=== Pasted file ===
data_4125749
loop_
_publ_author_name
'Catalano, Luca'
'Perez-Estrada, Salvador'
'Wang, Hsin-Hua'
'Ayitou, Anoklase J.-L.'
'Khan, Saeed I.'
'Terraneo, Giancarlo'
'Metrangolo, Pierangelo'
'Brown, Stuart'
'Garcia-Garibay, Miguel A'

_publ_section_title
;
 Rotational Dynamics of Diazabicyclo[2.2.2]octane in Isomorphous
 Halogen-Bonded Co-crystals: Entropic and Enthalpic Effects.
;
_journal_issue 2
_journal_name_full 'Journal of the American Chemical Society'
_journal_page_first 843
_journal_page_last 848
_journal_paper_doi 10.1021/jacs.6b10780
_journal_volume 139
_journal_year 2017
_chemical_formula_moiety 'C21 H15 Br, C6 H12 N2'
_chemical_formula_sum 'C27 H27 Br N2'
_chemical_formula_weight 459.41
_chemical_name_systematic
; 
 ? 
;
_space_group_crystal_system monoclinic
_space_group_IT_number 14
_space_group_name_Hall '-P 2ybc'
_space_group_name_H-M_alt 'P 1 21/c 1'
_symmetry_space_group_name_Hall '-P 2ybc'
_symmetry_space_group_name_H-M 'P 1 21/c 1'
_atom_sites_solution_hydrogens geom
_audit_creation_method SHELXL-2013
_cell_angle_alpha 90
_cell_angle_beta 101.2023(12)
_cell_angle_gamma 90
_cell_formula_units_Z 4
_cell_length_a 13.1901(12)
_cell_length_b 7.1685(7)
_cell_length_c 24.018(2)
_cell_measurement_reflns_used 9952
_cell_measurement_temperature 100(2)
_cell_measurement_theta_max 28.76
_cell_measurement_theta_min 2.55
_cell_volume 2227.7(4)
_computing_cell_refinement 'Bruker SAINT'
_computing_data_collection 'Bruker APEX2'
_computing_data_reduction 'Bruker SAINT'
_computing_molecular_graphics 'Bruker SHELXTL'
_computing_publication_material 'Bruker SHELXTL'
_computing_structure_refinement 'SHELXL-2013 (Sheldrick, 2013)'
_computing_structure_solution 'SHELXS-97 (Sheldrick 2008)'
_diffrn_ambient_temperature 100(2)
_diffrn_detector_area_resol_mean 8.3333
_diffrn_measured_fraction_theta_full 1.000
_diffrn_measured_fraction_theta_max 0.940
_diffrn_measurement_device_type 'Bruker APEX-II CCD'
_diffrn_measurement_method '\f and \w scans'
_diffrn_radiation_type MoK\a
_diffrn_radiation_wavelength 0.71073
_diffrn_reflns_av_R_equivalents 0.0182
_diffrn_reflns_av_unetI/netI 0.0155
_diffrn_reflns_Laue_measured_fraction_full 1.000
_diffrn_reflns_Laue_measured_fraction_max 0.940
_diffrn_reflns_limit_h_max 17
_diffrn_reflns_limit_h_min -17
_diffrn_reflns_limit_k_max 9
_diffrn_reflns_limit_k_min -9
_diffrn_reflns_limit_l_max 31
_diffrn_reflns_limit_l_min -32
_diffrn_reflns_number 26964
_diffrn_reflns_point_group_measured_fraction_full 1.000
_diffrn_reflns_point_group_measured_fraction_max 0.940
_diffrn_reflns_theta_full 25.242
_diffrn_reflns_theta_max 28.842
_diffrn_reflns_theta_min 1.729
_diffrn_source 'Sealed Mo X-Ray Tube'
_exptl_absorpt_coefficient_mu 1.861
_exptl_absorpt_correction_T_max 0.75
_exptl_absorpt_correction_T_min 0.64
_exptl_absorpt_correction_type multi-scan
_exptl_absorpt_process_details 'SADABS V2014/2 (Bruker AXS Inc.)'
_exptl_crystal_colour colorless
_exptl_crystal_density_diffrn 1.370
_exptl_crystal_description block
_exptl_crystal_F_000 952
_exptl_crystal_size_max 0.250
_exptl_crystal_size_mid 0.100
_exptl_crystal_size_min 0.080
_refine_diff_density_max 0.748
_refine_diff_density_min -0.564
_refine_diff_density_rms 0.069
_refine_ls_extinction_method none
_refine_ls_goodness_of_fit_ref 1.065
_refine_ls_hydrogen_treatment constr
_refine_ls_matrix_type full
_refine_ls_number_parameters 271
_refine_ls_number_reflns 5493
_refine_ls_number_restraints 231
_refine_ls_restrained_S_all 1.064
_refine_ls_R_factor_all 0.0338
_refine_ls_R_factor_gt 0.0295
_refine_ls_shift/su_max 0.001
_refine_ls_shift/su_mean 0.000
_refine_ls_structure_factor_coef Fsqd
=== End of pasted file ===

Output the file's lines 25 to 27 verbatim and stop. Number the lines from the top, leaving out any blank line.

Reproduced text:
_chemical_formula_moiety 'C21 H15 Br, C6 H12 N2'
_chemical_formula_sum 'C27 H27 Br N2'
_chemical_formula_weight 459.41